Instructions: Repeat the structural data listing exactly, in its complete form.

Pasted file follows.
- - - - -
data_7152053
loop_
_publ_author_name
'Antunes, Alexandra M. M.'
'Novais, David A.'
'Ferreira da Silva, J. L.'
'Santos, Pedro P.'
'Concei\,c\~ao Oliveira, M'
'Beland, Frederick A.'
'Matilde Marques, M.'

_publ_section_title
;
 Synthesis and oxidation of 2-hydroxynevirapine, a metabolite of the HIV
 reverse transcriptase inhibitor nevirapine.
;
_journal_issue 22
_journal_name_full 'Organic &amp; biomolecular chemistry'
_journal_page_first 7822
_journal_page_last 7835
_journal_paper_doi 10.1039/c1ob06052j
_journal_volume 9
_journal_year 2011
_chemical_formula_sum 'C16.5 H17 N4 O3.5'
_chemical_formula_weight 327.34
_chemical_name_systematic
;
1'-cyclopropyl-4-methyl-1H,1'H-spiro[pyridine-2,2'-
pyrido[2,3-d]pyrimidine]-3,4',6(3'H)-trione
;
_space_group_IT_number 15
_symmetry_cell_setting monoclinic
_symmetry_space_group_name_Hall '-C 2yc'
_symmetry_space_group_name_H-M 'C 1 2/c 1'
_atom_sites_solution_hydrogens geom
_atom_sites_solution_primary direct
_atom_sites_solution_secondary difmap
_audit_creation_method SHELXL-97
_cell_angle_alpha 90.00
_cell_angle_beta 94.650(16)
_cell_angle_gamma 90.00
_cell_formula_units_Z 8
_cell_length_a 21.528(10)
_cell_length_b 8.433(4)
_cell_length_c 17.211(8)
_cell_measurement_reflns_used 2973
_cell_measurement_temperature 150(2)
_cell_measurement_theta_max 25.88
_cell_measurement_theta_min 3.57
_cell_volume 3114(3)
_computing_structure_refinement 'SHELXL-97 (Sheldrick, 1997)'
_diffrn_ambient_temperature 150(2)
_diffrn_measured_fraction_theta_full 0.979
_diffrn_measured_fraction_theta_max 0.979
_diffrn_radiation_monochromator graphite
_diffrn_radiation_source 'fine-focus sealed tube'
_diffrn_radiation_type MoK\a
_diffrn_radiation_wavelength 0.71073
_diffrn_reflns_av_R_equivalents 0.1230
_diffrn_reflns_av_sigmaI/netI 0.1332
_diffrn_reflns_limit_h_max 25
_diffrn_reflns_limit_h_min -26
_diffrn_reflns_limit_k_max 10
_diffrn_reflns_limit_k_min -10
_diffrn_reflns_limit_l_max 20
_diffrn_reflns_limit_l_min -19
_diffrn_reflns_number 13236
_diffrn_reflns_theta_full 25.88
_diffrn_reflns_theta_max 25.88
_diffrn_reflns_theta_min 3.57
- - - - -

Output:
data_7152053
loop_
_publ_author_name
'Antunes, Alexandra M. M.'
'Novais, David A.'
'Ferreira da Silva, J. L.'
'Santos, Pedro P.'
'Concei\,c\~ao Oliveira, M'
'Beland, Frederick A.'
'Matilde Marques, M.'

_publ_section_title
;
 Synthesis and oxidation of 2-hydroxynevirapine, a metabolite of the HIV
 reverse transcriptase inhibitor nevirapine.
;
_journal_issue 22
_journal_name_full 'Organic &amp; biomolecular chemistry'
_journal_page_first 7822
_journal_page_last 7835
_journal_paper_doi 10.1039/c1ob06052j
_journal_volume 9
_journal_year 2011
_chemical_formula_sum 'C16.5 H17 N4 O3.5'
_chemical_formula_weight 327.34
_chemical_name_systematic
;
1'-cyclopropyl-4-methyl-1H,1'H-spiro[pyridine-2,2'-
pyrido[2,3-d]pyrimidine]-3,4',6(3'H)-trione
;
_space_group_IT_number 15
_symmetry_cell_setting monoclinic
_symmetry_space_group_name_Hall '-C 2yc'
_symmetry_space_group_name_H-M 'C 1 2/c 1'
_atom_sites_solution_hydrogens geom
_atom_sites_solution_primary direct
_atom_sites_solution_secondary difmap
_audit_creation_method SHELXL-97
_cell_angle_alpha 90.00
_cell_angle_beta 94.650(16)
_cell_angle_gamma 90.00
_cell_formula_units_Z 8
_cell_length_a 21.528(10)
_cell_length_b 8.433(4)
_cell_length_c 17.211(8)
_cell_measurement_reflns_used 2973
_cell_measurement_temperature 150(2)
_cell_measurement_theta_max 25.88
_cell_measurement_theta_min 3.57
_cell_volume 3114(3)
_computing_structure_refinement 'SHELXL-97 (Sheldrick, 1997)'
_diffrn_ambient_temperature 150(2)
_diffrn_measured_fraction_theta_full 0.979
_diffrn_measured_fraction_theta_max 0.979
_diffrn_radiation_monochromator graphite
_diffrn_radiation_source 'fine-focus sealed tube'
_diffrn_radiation_type MoK\a
_diffrn_radiation_wavelength 0.71073
_diffrn_reflns_av_R_equivalents 0.1230
_diffrn_reflns_av_sigmaI/netI 0.1332
_diffrn_reflns_limit_h_max 25
_diffrn_reflns_limit_h_min -26
_diffrn_reflns_limit_k_max 10
_diffrn_reflns_limit_k_min -10
_diffrn_reflns_limit_l_max 20
_diffrn_reflns_limit_l_min -19
_diffrn_reflns_number 13236
_diffrn_reflns_theta_full 25.88
_diffrn_reflns_theta_max 25.88
_diffrn_reflns_theta_min 3.57